Gone are the days when innovative tools for the next waves of creative expression came from the likes of Adobe or Apple, companies that can’t (or have chosen to no longer) keep up with the breakneck speed with which creative expression tools are developed by social media networks and mobile developers.

Facebook’s camera AR platform approach is drastically different from Snap’s “we do it all ourselves” strategy, which has included cracking down on developers who tried to build solutions on top of Snapchat.

As someone who has not only extensively worked for but was also charged to recruit platform-supporting developers in the past, I understand the wisdom of Facebook’s strategy to reach out to the developer community as a means to accelerate their camera AR innovation. But its success will really depend on how well they will empower developers to pursue their business goals – and generate money by doing so.

Hear more about Facebook’s developer initiatives at Mobile Photo Connect, October 24-25 in San Francisco!


A few more things…

Facebook. Call it proactive rendering of 360 imagery: Facebook is improving the 360 video experience by predicting where you will look.

Facebook. Way out there: Facebook is building brain-computer interfaces for typing and skin-hearing.

Facebook. RAs running AI locally on smartphones is key to real-time applications, Facebook announces Caffe2: like Google’s TensorFlow, deep-learning framework Caffe2 can be used to program artificial intelligence features into smartphones and tablets, allowing these to recognize images, video, text, and speech and be more situationally aware.

Facebook. Overview of most F8 announcements.

Instagram. Instagram is seeing continued growth in the number of people using its Snapchat Stories-like feature. Five months after launching, the company revealed that 150 million people were using Instagram Stories daily. And four months later, that number has grown to 200 million.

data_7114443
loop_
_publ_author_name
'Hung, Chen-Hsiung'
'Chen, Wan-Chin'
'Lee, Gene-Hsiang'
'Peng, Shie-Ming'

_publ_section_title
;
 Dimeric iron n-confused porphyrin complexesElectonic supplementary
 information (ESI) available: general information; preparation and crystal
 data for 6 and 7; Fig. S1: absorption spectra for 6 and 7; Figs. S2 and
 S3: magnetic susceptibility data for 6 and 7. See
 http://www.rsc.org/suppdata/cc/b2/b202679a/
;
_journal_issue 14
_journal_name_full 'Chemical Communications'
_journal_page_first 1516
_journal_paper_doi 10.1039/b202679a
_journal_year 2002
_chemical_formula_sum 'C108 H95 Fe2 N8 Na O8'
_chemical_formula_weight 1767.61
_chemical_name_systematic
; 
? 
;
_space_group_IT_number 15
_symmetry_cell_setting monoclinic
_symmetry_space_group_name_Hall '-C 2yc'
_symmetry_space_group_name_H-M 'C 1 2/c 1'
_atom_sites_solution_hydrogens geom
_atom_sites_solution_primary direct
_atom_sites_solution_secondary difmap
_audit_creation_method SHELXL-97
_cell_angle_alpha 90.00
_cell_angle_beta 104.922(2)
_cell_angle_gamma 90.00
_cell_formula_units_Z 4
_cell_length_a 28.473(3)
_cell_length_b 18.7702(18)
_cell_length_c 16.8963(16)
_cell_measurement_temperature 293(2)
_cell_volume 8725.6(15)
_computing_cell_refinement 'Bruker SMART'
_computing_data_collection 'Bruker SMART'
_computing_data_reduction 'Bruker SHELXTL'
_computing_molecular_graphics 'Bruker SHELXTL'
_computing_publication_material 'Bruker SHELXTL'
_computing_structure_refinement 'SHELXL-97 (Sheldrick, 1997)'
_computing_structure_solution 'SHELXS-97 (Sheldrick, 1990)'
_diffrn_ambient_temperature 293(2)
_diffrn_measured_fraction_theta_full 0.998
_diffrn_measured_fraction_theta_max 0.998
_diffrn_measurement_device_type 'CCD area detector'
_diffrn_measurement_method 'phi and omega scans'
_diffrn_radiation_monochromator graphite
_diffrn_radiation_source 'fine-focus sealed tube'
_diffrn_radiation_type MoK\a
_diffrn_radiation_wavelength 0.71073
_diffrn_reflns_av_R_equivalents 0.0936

Android. For the first time ever, Android has bested Microsoft Windows as the world’s most popular operating system, according to fresh findings from Web analytics firm StatCounter. In March, Android topped the worldwide OS Internet usage market share with 37.93%, which put it marginally ahead of Windows (37.91%) for the first time.

Fujifilm. Fujifilm’s SQ10 Instax Square camera is now an instant/digital hybrid camera, and supports in-camera filters and saves files to microSD cards. It also offers auto exposure control, facial recognition, and autofocus. A good step forward, but we’re eagerly awaiting more direct integration with the world of smartphone apps.

Facebook and Instagram. It has been five years since Facebook got the bargain of the century – Instagram for roughly $750 million. The mobile photo sharing service at that time had a mere 35 million monthly active users. It has since added more than 600 million monthly active users.

GoPro. GoPro announces GoPro Fusion, its long-awaited 360° action camera. Nice touch: its 5.2K resolution supports OverCapture, a feature that lets users go back and carve out a standard video file from the spherical footage. Essentially, GoPro is building a camera that lets users record literally everything and then select the best framing later.

Photo by Anders Ljungberg

Author: Hans Hartman

Hans Hartman is president of Suite 48 Analytics, the leading research and analysis firm for the mobile photography market and organizer of Mobile Visual 1st, a yearly industry conference about mobile photography.